I don’t mean to suggest that I forgot Marilyn; she was just too enthusiastic and happy to overlook. But I did forget about her video blog. I did forget about her placenta.

I did not forget about her compartments, though –she wouldn’t let me. And one day, during the Big and Clumsy division, she arrived with a little video camera and asked if her partner could film the visit. I glanced at her otherwise unremarkable chart, saw how completely normal her pregnancy had been up until then and shrugged. Why not?

He filmed her getting weighed, and even her sample of urine being tested with the little dipsticks we use to measure protein and sugar. A little embarrassed smile ran briefly across his face when her back was turned and he saw me peeking around the corner at the production. I didn’t mean to stare, but I have to admit I was curious.

The problem began when I measured her abdomen to gauge the size of the baby –all captured on the camera, of course- and I had to explain to them why it didn’t seem to have increased in length from the last visit. There can be many reasons the measurement can vary from expectations, actually: position of baby for one, and minor discrepancies with measuring technique from visit to visit for another. Of course we always worry about a decreasing amount of fluid around the baby or lagging foetal growth, but common things are commonest, as the saying goes. If the change is small, it usually merits only observation at first. If it persists over time, it shouldn’t be ignored, though. Wouldn’t be ignored… Investigations then would become necessary.

I explained this to them in as reassuring fashion as I could, ever mindful that I was doing so on camera. But even so, the questions poured out as I knew they would. It was a small difference, I explained, but they were so anxious I felt I needed to begin an investigation rather than waiting to see if the changes represented a trend, or mistaken measurements. At their insistence, I ordered an ultrasound to check the amniotic fluid around the baby as well as parameters of baby’s growth and well being. But I could see they were still worried –her especially.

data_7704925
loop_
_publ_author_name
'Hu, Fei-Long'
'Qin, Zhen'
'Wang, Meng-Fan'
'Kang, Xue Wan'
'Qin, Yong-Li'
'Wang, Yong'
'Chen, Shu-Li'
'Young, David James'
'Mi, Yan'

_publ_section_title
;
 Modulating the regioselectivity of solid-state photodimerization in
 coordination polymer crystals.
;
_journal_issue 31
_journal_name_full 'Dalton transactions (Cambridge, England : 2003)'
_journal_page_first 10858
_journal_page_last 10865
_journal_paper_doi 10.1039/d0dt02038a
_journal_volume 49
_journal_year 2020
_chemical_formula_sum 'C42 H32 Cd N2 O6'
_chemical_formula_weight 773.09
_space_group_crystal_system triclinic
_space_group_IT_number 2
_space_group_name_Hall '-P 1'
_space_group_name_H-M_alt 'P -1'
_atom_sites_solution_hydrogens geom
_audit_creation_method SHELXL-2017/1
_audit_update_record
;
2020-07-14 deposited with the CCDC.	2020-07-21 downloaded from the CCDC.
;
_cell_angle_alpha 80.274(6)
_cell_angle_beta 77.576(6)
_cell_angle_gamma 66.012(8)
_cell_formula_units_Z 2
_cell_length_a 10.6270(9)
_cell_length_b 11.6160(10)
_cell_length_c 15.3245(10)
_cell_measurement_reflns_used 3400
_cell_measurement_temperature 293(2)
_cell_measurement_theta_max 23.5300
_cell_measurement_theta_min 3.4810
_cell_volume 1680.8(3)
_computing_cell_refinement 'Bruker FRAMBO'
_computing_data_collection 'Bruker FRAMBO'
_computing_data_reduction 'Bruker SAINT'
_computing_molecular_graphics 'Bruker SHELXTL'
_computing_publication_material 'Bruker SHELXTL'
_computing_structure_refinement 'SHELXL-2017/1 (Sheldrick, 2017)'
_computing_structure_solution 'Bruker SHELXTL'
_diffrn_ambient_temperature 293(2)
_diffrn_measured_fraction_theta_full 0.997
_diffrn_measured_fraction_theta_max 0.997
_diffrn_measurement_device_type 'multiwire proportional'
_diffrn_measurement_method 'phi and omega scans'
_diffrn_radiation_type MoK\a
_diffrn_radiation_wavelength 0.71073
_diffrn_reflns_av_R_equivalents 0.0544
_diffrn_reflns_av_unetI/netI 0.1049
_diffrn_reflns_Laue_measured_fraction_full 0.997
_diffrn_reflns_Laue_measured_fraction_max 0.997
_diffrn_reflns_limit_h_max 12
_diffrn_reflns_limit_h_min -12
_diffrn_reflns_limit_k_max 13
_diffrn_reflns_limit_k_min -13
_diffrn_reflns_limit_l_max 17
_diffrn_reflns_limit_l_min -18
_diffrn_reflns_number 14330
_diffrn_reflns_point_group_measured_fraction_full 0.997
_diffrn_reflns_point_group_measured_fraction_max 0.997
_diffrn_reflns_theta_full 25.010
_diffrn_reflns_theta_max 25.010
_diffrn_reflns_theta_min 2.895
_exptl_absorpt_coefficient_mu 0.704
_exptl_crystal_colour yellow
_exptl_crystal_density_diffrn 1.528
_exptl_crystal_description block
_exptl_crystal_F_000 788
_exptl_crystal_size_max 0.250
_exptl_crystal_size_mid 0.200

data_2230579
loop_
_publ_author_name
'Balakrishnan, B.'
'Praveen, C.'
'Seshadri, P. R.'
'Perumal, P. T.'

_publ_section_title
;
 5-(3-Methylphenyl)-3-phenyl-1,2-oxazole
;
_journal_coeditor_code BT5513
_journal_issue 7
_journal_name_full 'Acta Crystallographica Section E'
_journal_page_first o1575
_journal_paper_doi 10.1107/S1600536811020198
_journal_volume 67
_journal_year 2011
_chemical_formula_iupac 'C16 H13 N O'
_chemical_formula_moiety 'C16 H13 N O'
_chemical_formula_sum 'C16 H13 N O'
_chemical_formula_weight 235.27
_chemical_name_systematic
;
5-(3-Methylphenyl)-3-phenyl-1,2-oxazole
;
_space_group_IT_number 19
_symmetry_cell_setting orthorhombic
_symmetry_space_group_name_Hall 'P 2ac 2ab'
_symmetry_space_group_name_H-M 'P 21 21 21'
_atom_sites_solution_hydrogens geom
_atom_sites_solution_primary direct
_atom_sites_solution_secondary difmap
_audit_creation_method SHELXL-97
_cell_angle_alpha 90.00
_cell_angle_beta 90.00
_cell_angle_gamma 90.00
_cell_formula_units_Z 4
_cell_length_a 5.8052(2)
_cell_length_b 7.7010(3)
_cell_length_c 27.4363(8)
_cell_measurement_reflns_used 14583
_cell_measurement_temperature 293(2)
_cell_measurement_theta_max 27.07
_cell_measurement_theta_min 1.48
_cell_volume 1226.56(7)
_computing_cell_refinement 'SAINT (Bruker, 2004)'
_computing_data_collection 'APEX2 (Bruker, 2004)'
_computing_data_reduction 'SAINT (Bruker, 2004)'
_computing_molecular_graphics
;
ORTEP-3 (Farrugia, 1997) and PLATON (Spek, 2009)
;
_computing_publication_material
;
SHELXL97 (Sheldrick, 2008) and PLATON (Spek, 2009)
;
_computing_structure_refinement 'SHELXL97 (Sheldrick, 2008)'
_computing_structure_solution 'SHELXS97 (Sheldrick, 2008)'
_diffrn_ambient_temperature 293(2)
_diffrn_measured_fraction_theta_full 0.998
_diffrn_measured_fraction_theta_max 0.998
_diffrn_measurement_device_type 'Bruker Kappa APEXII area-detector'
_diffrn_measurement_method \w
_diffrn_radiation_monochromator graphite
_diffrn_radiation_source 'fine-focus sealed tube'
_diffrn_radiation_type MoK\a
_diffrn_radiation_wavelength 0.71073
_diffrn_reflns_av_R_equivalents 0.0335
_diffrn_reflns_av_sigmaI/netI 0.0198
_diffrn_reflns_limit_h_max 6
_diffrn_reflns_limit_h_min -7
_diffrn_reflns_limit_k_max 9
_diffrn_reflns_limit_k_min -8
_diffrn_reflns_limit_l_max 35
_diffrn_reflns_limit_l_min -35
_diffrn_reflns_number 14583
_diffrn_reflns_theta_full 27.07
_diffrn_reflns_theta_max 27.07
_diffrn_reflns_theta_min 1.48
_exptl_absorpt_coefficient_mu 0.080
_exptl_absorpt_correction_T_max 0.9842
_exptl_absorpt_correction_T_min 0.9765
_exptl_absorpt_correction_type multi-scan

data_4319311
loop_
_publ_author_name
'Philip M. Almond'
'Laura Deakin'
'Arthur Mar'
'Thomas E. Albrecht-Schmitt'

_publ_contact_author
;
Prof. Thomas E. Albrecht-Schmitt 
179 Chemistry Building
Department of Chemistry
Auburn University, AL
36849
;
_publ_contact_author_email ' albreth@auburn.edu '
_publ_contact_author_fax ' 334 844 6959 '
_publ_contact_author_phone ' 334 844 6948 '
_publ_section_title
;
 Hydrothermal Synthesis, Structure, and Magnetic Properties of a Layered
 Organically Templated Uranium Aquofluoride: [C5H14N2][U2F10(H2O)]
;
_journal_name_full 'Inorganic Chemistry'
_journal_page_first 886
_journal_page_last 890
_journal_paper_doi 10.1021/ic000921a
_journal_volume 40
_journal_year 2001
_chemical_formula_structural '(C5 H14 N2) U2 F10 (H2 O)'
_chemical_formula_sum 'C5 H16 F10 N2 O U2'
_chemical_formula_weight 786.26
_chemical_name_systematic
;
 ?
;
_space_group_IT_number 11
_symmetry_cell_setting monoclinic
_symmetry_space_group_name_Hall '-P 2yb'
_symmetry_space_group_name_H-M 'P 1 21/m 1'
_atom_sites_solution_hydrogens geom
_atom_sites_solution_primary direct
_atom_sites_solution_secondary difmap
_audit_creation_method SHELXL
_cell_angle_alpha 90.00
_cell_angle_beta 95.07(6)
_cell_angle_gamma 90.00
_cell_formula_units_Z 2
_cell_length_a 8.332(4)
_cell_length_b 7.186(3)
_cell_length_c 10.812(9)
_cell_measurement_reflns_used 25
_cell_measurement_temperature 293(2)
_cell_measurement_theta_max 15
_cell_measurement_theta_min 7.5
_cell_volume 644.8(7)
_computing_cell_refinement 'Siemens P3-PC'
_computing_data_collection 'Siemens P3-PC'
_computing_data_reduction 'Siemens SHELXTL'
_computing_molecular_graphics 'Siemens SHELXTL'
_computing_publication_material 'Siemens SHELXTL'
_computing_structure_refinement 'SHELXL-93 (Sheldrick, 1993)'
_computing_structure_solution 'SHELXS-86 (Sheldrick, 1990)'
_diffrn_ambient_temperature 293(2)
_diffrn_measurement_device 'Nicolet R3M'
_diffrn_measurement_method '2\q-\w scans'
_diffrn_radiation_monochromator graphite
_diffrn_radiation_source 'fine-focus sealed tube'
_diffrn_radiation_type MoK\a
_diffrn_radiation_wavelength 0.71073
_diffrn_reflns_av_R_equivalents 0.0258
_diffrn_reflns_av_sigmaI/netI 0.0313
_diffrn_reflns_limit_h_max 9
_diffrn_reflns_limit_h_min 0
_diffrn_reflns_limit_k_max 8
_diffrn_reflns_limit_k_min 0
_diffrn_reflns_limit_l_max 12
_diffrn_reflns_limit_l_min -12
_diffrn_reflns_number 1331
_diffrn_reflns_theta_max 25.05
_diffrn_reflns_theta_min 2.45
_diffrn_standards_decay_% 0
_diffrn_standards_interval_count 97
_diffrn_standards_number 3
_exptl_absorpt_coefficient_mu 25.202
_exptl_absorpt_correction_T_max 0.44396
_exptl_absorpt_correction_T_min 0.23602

“Do you have any other questions?” I asked, trying to keep the smile on my face.

“Do you think it might be the fluid around the baby?” she said, her smile weakening considerably.

“It’s a possibility, I suppose,” I said, trying to stay neutral. “But I really think it’s just baby’s position…”

She strengthened her smile, but I could see it was an effort and she hesitated at the door. “The fluid is the responsibility of the placenta, isn’t it?”

I nodded carefully. The placenta plays a roll in amniotic fluid production, but the whole process is complex and interrelated with multiple other contributing factors. And yet her pregnancy had been, and continued to be otherwise unremarkable. She was only a week or two away from her due date so even if there were problems developing, induction of labour was not out of the question…

She shrugged –also carefully, I thought- and left the examination room holding her partner’s hand.

The ultrasound was normal of course –normal fluid, normal growth of baby… all parameters were normal. I’d also sent her for an NST (Non Stress Test) –a form of monitoring for the baby that correlates its heart rate with various things such as movement, contractions, etc.- and it, too, was normal.

She came to the office the day after the tests without the camera. Her smile was back, and she wore her enthusiasm like a brightly coloured blouse.

“Where’s the camera?” I asked in mock surprise. I hoped she hadn’t been so frightened by the tests that it had discouraged her video blog.

Each time I see her, I am amazed that she can extend the width of her already face-swallowing smile when asked a question. “I’ve decided to shift the focus” –she rolled her eyes at her unintended pun- “and concentrate on the compartments…” I must have looked puzzled, because she explained immediately. “Some things are just meant to stay in the background,” she said. “Important, yet anonymous.”

I didn’t pursue the reasons. I suppose some things –background things- feel more comfortable in the shadows and away from public scrutiny.

As luck would have it, I was not on call for the delivery. And because it occurred over a weekend, she was not even in the hospital when I returned on the following Monday. I only saw her several weeks later for her post partum check.